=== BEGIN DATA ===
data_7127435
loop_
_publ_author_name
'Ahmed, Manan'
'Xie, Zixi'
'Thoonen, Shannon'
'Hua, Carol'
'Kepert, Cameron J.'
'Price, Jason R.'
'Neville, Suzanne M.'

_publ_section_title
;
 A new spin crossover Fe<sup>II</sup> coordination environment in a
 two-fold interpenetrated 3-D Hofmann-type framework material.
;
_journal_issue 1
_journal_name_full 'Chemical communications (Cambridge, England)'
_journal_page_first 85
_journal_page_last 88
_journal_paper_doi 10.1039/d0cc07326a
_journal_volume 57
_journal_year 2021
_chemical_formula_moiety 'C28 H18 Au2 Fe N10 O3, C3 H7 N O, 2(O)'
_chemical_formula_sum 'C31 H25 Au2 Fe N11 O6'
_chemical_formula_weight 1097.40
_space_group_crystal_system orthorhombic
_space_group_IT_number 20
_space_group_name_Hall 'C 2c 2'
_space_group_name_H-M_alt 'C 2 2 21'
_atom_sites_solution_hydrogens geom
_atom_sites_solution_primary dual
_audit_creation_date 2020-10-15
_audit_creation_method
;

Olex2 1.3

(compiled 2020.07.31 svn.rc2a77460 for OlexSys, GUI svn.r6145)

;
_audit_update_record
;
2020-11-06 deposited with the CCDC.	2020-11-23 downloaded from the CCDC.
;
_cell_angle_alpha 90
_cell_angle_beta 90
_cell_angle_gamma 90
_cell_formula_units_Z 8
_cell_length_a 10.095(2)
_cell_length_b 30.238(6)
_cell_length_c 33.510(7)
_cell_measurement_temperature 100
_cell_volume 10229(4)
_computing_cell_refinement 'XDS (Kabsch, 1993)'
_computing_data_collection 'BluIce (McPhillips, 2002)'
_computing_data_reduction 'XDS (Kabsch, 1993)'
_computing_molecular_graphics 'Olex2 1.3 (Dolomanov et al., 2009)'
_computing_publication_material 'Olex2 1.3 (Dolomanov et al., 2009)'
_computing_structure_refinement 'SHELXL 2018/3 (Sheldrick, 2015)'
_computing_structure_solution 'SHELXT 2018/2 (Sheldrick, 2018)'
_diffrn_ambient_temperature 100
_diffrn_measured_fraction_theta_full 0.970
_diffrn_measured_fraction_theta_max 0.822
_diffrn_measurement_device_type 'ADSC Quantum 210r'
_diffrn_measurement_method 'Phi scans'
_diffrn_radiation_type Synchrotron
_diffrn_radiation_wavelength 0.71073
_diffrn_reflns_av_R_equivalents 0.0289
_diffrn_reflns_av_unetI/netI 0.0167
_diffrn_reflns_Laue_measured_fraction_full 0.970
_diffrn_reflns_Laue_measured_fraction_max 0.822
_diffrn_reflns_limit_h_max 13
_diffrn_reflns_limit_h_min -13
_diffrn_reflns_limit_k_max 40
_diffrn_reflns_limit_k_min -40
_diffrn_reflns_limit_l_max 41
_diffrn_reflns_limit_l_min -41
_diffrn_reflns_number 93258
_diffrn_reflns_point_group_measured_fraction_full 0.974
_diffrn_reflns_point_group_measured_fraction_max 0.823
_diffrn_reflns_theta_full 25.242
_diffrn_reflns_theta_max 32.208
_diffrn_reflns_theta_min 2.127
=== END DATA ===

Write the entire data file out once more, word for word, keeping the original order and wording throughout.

data_7127435
loop_
_publ_author_name
'Ahmed, Manan'
'Xie, Zixi'
'Thoonen, Shannon'
'Hua, Carol'
'Kepert, Cameron J.'
'Price, Jason R.'
'Neville, Suzanne M.'

_publ_section_title
;
 A new spin crossover Fe<sup>II</sup> coordination environment in a
 two-fold interpenetrated 3-D Hofmann-type framework material.
;
_journal_issue 1
_journal_name_full 'Chemical communications (Cambridge, England)'
_journal_page_first 85
_journal_page_last 88
_journal_paper_doi 10.1039/d0cc07326a
_journal_volume 57
_journal_year 2021
_chemical_formula_moiety 'C28 H18 Au2 Fe N10 O3, C3 H7 N O, 2(O)'
_chemical_formula_sum 'C31 H25 Au2 Fe N11 O6'
_chemical_formula_weight 1097.40
_space_group_crystal_system orthorhombic
_space_group_IT_number 20
_space_group_name_Hall 'C 2c 2'
_space_group_name_H-M_alt 'C 2 2 21'
_atom_sites_solution_hydrogens geom
_atom_sites_solution_primary dual
_audit_creation_date 2020-10-15
_audit_creation_method
;

Olex2 1.3

(compiled 2020.07.31 svn.rc2a77460 for OlexSys, GUI svn.r6145)

;
_audit_update_record
;
2020-11-06 deposited with the CCDC.	2020-11-23 downloaded from the CCDC.
;
_cell_angle_alpha 90
_cell_angle_beta 90
_cell_angle_gamma 90
_cell_formula_units_Z 8
_cell_length_a 10.095(2)
_cell_length_b 30.238(6)
_cell_length_c 33.510(7)
_cell_measurement_temperature 100
_cell_volume 10229(4)
_computing_cell_refinement 'XDS (Kabsch, 1993)'
_computing_data_collection 'BluIce (McPhillips, 2002)'
_computing_data_reduction 'XDS (Kabsch, 1993)'
_computing_molecular_graphics 'Olex2 1.3 (Dolomanov et al., 2009)'
_computing_publication_material 'Olex2 1.3 (Dolomanov et al., 2009)'
_computing_structure_refinement 'SHELXL 2018/3 (Sheldrick, 2015)'
_computing_structure_solution 'SHELXT 2018/2 (Sheldrick, 2018)'
_diffrn_ambient_temperature 100
_diffrn_measured_fraction_theta_full 0.970
_diffrn_measured_fraction_theta_max 0.822
_diffrn_measurement_device_type 'ADSC Quantum 210r'
_diffrn_measurement_method 'Phi scans'
_diffrn_radiation_type Synchrotron
_diffrn_radiation_wavelength 0.71073
_diffrn_reflns_av_R_equivalents 0.0289
_diffrn_reflns_av_unetI/netI 0.0167
_diffrn_reflns_Laue_measured_fraction_full 0.970
_diffrn_reflns_Laue_measured_fraction_max 0.822
_diffrn_reflns_limit_h_max 13
_diffrn_reflns_limit_h_min -13
_diffrn_reflns_limit_k_max 40
_diffrn_reflns_limit_k_min -40
_diffrn_reflns_limit_l_max 41
_diffrn_reflns_limit_l_min -41
_diffrn_reflns_number 93258
_diffrn_reflns_point_group_measured_fraction_full 0.974
_diffrn_reflns_point_group_measured_fraction_max 0.823
_diffrn_reflns_theta_full 25.242
_diffrn_reflns_theta_max 32.208
_diffrn_reflns_theta_min 2.127